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Her mother was seemingly anxious to get her home for some lunch after a morning at the Olympic Green tennis centre.

Something though had caught the ear of the little Chinese girl as she was hurried past Court 5 towards the exit.

She was maybe only four or five and for the next 15 minutes or so, she resisted every attempt to whisk her away.

Food could wait. She insisted on staying to watch something I suspect might remain with her for the rest of her life.

Continue reading "Vergeer's poetry in motion"

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If they come close to matching the exploits of their team-mates a couple of weeks ago they'll be able to put down a proportion of their success to Jaffa Cakes, Yorkshire tea, white vinegar and the Crafty Cockney.

The Paralympic cycling team are applying the finishing touches to what they hope will be a glorious final chapter for the sport here in Beijing, with a little help from those who set the wheels rolling during the Olympics.

The two squads pedalled side-by-side at the Manchester Velodrome in the build-up to the Games and have been busy swapping intelligence since arriving in China.

Some of it has been predictable, some of it less so.

Continue reading "Para-cyclists set to emulate Olympians"

I've been watching sport since my dad first dragged me along to watch Leicester City against Fulham in 1974 and if - in the intervening 34 years - I've experienced a more bizarre day in a sports arena than Saturday in the Taekwondo Hall in Beijing then it's temporarily escaped my memory.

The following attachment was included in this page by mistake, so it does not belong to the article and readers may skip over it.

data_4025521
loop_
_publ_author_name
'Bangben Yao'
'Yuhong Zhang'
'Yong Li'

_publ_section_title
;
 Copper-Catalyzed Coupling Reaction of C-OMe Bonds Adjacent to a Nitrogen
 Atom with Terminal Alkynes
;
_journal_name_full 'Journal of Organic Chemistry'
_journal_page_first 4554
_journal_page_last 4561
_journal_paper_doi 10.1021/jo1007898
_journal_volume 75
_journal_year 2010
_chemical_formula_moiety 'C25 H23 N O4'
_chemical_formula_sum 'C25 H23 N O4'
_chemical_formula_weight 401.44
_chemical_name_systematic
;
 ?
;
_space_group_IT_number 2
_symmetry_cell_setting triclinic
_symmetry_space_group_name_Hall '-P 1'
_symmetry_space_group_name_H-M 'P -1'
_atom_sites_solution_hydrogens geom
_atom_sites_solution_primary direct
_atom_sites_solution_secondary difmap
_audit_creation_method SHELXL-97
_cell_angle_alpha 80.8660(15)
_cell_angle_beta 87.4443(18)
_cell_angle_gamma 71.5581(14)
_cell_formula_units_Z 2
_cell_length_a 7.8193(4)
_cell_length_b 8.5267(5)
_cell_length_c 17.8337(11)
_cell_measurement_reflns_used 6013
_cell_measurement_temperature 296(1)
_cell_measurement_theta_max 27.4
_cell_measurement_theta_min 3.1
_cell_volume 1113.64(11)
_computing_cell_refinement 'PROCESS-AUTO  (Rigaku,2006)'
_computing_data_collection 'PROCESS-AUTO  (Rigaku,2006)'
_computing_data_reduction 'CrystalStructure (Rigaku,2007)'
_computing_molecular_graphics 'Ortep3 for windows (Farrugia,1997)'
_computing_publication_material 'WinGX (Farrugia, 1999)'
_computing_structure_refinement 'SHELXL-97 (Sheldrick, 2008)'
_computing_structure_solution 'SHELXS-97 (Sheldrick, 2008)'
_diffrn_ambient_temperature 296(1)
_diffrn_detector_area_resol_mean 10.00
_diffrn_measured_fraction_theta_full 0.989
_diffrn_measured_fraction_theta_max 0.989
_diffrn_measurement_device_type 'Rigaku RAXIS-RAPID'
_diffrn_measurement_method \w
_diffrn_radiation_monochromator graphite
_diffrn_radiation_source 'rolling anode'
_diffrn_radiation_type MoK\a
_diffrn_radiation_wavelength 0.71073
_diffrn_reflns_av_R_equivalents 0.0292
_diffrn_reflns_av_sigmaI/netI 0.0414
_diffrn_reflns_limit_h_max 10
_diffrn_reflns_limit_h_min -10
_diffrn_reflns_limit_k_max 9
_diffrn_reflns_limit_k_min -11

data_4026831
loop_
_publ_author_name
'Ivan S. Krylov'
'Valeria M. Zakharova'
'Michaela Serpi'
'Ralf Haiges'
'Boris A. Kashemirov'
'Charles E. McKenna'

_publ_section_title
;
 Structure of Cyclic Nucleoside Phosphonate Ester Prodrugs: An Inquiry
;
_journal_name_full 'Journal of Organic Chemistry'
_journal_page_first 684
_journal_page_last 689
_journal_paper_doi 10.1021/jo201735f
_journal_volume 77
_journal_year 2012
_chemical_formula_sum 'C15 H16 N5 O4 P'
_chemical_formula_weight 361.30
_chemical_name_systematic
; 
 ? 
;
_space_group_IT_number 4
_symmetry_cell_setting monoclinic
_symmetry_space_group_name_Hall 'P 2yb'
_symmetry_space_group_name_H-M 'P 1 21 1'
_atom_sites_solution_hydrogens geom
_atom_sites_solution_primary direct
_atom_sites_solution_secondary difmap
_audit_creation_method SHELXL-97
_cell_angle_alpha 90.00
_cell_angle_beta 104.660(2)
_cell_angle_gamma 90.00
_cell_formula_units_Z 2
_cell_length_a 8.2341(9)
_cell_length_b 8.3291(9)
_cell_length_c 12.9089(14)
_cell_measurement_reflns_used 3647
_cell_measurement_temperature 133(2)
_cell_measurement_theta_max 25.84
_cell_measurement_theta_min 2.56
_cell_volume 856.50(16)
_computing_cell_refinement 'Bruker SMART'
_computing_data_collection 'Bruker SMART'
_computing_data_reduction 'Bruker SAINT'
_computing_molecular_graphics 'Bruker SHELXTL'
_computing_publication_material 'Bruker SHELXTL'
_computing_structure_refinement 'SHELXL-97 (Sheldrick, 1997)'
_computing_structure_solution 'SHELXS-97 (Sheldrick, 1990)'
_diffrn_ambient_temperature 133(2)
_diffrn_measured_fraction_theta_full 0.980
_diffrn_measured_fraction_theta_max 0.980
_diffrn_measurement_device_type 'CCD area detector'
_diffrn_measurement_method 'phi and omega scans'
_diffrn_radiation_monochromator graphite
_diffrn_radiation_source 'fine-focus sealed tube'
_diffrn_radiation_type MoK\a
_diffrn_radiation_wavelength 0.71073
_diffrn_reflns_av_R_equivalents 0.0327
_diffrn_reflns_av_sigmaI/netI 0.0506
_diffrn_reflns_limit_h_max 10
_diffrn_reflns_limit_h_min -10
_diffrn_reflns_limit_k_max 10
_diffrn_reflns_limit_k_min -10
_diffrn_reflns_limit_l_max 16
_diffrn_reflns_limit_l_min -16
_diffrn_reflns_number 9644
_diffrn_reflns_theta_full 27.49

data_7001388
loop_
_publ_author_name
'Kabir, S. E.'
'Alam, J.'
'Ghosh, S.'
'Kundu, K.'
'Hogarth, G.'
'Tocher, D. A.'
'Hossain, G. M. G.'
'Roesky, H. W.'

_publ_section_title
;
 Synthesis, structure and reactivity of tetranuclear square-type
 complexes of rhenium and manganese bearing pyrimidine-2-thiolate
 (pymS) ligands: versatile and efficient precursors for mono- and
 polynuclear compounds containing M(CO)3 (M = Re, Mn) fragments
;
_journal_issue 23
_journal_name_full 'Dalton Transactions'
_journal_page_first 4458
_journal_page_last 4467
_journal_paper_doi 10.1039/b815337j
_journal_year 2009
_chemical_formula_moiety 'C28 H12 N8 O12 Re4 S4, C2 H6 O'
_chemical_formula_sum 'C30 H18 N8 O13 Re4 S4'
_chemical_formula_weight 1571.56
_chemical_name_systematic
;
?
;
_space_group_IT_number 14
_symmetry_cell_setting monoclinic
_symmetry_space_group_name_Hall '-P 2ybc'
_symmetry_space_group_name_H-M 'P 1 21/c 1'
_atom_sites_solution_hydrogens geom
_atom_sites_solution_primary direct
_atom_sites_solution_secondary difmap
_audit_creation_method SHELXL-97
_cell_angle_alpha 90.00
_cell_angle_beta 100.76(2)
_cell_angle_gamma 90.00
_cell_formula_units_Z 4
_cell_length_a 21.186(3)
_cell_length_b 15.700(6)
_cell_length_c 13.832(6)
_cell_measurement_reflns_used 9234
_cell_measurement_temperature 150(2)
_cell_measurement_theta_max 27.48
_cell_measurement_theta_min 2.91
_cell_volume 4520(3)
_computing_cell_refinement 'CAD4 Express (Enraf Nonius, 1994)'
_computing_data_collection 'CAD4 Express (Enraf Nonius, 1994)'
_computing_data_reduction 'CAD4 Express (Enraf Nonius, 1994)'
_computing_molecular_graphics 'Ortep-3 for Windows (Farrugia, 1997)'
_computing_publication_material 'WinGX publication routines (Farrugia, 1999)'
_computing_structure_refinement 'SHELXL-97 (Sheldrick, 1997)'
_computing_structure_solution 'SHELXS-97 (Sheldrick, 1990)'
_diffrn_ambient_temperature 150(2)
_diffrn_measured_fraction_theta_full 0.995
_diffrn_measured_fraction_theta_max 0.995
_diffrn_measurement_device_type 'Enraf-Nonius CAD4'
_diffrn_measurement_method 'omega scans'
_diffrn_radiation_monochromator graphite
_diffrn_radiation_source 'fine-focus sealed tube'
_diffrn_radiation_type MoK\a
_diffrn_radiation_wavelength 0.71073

I'm not often lost for words, but I was beginning to reach the bottom of the box by the time we left 12 hours after we'd arrived.

If the hour's confusion that surrounded Britain's Sarah Stevenson's unprecedented reinstatement wasn't enough, we then had Cuban heavyweight Angel Matos getting up off the floor after being disqualified and kicking the referee in the head.

Continue reading "Taekwondo needs to move with the times"

If the BBC ever decided to enter a team of their own into the Olympics then they would probably have me on the shortlist for the decathlon, or maybe the modern pentathlon. While I'm not exactly Daley Thompson, I am one of Auntie's sporting all-rounders.

Rugby union's certainly the day job, but you might also hear me talking tennis from Wimbledon, rowing from the River Thames or marathoning from Tower Bridge. I used to do football as well, but I never thought it'd catch on as a national sport, so gave it up.

Beijing will be my fourth Olympics, commentating on a third sport. I'll also enjoy a second Paralympics.

Once I've helped provide the soundtrack to the opening ceremony on 5 Live, I'll be matside in the judo and taekwondo hall for TV.

Fours years ago in Athens, I sat through the misfortunes of the British men's hockey team. In Sydney, I sat on the steps of the Opera House wondering if the triathletes really were going to be eaten by sharks. And in Atlanta I sat on various bar stools clocking up the beer miles with Boston's Sam Adams. (Don't worry, it was a busman's and I paid for the trip).

Should there be time in Beijing away from the intricate business of disentangling my uchi-mata from a juji-gatame, then I'll seek peace in an i-pod unhealthily full of heavy rock and folk music while wondering if there's anywhere to buy Walkers Smokey Bacon Crisps.

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